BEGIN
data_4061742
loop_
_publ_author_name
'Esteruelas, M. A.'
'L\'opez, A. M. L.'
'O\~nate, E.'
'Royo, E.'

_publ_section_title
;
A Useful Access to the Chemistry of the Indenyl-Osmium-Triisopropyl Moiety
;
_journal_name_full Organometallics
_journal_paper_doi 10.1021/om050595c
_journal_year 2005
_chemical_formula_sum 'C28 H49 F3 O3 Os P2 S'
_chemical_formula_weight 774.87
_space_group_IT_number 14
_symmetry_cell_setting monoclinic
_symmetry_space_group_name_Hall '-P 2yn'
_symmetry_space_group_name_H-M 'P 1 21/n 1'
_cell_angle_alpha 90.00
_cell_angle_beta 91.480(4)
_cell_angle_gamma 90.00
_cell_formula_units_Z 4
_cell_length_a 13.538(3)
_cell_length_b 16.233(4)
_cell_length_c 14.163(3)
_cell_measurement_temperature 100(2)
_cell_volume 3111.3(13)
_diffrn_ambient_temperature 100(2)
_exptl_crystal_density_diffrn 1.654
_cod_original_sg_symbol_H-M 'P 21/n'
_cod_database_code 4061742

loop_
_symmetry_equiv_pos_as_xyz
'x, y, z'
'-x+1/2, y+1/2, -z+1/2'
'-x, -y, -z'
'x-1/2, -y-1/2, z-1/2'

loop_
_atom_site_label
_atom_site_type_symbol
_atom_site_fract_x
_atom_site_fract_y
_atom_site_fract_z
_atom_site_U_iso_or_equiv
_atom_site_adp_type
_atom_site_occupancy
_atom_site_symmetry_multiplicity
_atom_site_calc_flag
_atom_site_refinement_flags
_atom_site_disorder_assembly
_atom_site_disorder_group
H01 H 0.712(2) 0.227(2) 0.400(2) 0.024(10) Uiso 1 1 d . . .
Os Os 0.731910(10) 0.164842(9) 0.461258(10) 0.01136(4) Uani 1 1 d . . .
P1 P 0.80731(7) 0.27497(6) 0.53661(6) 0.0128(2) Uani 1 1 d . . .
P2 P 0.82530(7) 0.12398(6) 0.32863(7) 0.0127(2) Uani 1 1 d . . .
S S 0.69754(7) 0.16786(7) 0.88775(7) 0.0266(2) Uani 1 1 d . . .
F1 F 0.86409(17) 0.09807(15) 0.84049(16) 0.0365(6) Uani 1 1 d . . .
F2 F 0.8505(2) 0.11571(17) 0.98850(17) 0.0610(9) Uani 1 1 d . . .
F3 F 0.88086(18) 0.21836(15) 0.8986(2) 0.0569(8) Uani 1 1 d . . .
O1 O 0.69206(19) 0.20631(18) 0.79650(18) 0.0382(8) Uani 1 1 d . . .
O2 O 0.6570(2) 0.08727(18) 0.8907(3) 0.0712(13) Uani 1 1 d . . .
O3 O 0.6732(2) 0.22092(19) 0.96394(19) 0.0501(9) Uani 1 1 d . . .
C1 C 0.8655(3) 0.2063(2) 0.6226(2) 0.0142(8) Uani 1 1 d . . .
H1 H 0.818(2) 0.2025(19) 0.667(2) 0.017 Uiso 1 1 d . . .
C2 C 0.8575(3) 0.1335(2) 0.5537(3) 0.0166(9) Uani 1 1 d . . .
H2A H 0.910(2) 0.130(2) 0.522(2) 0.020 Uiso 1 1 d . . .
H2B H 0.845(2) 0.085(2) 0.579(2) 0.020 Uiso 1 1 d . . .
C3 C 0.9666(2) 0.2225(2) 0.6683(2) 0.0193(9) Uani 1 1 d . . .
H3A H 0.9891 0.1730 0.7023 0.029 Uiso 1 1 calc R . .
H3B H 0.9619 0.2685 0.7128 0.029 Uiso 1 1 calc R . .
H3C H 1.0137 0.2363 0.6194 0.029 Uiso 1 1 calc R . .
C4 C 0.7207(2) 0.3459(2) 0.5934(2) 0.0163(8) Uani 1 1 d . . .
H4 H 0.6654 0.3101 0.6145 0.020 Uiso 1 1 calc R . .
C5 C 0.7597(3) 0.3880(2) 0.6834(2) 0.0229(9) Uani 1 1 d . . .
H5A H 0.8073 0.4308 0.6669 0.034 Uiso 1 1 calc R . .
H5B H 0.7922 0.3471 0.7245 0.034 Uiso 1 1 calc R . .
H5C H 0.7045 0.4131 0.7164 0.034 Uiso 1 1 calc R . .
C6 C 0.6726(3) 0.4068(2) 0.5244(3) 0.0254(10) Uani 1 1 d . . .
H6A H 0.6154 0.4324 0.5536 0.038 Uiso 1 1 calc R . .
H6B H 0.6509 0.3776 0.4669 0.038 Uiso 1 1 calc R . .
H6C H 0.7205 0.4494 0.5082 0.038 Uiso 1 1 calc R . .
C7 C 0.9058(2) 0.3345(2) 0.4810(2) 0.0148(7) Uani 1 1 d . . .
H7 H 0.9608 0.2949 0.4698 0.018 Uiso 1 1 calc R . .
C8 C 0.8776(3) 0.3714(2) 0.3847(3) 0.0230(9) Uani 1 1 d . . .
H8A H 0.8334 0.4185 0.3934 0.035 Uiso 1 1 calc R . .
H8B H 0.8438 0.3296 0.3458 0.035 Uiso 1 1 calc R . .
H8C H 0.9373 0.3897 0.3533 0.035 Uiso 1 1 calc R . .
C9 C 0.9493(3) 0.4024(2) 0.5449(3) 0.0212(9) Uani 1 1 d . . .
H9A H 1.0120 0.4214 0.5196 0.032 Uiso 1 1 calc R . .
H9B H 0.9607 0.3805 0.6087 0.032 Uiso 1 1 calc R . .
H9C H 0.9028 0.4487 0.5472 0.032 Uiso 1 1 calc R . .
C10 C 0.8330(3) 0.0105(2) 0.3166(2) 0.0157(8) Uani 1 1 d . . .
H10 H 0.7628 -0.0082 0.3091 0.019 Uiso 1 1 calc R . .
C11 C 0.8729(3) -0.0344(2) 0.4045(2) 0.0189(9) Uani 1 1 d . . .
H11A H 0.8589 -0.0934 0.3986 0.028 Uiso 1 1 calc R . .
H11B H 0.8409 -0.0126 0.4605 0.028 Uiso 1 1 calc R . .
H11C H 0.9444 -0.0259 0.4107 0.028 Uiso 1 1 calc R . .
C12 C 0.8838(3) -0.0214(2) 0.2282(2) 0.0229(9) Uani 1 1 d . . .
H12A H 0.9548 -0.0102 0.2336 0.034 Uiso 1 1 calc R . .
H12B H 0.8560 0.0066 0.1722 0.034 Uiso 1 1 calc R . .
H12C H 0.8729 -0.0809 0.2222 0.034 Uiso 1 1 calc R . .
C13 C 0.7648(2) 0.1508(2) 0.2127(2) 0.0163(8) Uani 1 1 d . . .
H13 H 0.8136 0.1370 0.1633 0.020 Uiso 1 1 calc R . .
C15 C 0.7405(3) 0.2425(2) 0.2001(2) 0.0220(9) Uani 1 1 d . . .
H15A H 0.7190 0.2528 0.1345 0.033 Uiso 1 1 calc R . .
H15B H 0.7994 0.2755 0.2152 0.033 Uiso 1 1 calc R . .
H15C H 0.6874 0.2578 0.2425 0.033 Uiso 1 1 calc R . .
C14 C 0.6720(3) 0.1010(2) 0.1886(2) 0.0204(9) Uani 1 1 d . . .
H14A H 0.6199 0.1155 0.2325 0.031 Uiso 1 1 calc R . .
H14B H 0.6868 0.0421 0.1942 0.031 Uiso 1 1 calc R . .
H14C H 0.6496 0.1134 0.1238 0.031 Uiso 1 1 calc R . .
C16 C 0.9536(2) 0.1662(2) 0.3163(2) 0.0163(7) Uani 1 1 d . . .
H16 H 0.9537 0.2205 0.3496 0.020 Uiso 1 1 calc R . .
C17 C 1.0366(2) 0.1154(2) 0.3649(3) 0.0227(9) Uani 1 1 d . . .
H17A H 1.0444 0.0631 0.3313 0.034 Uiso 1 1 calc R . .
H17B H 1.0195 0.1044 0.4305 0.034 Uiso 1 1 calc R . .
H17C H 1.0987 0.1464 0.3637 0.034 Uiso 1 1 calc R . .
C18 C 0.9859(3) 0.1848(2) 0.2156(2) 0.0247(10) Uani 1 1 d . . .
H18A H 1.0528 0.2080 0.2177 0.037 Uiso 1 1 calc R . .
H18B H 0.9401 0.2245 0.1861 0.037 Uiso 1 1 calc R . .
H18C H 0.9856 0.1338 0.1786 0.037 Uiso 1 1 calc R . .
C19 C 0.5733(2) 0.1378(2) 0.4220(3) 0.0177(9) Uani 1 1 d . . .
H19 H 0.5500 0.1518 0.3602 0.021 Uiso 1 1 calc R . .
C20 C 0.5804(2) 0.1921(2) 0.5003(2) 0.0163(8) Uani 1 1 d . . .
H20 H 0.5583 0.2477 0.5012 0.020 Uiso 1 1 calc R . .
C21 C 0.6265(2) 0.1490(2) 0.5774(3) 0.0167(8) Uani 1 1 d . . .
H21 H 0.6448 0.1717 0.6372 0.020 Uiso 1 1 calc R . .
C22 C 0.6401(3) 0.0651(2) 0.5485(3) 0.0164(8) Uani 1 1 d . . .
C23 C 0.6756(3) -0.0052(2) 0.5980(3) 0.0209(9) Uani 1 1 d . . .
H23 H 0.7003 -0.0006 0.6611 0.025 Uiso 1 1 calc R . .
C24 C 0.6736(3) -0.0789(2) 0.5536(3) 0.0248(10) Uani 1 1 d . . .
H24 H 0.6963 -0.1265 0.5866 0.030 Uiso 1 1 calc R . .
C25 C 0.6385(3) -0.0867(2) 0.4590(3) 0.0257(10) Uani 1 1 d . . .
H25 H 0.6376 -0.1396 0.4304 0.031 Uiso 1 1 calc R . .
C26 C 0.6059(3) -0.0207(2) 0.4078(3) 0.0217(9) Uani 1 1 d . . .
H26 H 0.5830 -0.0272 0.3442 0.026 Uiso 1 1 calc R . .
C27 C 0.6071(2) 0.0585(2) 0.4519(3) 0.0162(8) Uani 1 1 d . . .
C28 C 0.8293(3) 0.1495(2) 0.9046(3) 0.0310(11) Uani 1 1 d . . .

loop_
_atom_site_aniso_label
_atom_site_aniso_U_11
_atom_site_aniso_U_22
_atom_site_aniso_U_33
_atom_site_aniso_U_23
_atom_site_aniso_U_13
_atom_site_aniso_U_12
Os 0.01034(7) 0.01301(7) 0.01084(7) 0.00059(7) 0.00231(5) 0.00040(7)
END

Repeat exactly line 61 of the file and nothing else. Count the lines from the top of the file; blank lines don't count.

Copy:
F3 F 0.88086(18) 0.21836(15) 0.8986(2) 0.0569(8) Uani 1 1 d . . .